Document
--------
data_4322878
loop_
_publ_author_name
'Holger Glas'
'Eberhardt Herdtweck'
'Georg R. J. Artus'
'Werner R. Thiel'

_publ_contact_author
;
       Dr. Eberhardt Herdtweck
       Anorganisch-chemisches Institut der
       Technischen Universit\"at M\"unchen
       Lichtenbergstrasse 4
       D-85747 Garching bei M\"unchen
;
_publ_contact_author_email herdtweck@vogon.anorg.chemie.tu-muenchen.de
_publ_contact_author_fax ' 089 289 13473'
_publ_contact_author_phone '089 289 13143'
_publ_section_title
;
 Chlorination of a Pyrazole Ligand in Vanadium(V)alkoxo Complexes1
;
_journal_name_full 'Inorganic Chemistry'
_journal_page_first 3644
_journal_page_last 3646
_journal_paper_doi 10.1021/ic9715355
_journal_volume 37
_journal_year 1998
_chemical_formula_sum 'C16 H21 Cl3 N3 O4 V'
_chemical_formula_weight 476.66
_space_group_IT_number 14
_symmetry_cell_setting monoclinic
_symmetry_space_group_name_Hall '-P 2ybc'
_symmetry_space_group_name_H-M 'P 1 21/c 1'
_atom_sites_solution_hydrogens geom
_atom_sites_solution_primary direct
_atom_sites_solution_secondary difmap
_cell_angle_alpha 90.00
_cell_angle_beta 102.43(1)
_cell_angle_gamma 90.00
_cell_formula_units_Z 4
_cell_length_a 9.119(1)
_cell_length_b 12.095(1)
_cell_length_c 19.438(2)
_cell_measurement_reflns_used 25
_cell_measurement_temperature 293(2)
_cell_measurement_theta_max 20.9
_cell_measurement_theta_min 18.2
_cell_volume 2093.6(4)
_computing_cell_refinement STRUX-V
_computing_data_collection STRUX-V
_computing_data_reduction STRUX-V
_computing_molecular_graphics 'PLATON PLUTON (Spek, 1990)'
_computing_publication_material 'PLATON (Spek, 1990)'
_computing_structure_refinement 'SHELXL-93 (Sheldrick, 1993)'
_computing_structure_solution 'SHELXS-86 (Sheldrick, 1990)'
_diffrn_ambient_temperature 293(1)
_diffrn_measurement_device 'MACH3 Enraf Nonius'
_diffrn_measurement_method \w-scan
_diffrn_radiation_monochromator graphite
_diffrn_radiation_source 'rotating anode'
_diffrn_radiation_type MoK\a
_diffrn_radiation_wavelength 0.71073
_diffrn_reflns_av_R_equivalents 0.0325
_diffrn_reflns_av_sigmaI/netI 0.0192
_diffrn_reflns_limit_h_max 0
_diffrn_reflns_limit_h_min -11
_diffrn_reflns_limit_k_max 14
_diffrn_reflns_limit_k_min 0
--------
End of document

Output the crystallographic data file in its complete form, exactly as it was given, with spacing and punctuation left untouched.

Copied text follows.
data_4322878
loop_
_publ_author_name
'Holger Glas'
'Eberhardt Herdtweck'
'Georg R. J. Artus'
'Werner R. Thiel'

_publ_contact_author
;
       Dr. Eberhardt Herdtweck
       Anorganisch-chemisches Institut der
       Technischen Universit\"at M\"unchen
       Lichtenbergstrasse 4
       D-85747 Garching bei M\"unchen
;
_publ_contact_author_email herdtweck@vogon.anorg.chemie.tu-muenchen.de
_publ_contact_author_fax ' 089 289 13473'
_publ_contact_author_phone '089 289 13143'
_publ_section_title
;
 Chlorination of a Pyrazole Ligand in Vanadium(V)alkoxo Complexes1
;
_journal_name_full 'Inorganic Chemistry'
_journal_page_first 3644
_journal_page_last 3646
_journal_paper_doi 10.1021/ic9715355
_journal_volume 37
_journal_year 1998
_chemical_formula_sum 'C16 H21 Cl3 N3 O4 V'
_chemical_formula_weight 476.66
_space_group_IT_number 14
_symmetry_cell_setting monoclinic
_symmetry_space_group_name_Hall '-P 2ybc'
_symmetry_space_group_name_H-M 'P 1 21/c 1'
_atom_sites_solution_hydrogens geom
_atom_sites_solution_primary direct
_atom_sites_solution_secondary difmap
_cell_angle_alpha 90.00
_cell_angle_beta 102.43(1)
_cell_angle_gamma 90.00
_cell_formula_units_Z 4
_cell_length_a 9.119(1)
_cell_length_b 12.095(1)
_cell_length_c 19.438(2)
_cell_measurement_reflns_used 25
_cell_measurement_temperature 293(2)
_cell_measurement_theta_max 20.9
_cell_measurement_theta_min 18.2
_cell_volume 2093.6(4)
_computing_cell_refinement STRUX-V
_computing_data_collection STRUX-V
_computing_data_reduction STRUX-V
_computing_molecular_graphics 'PLATON PLUTON (Spek, 1990)'
_computing_publication_material 'PLATON (Spek, 1990)'
_computing_structure_refinement 'SHELXL-93 (Sheldrick, 1993)'
_computing_structure_solution 'SHELXS-86 (Sheldrick, 1990)'
_diffrn_ambient_temperature 293(1)
_diffrn_measurement_device 'MACH3 Enraf Nonius'
_diffrn_measurement_method \w-scan
_diffrn_radiation_monochromator graphite
_diffrn_radiation_source 'rotating anode'
_diffrn_radiation_type MoK\a
_diffrn_radiation_wavelength 0.71073
_diffrn_reflns_av_R_equivalents 0.0325
_diffrn_reflns_av_sigmaI/netI 0.0192
_diffrn_reflns_limit_h_max 0
_diffrn_reflns_limit_h_min -11
_diffrn_reflns_limit_k_max 14
_diffrn_reflns_limit_k_min 0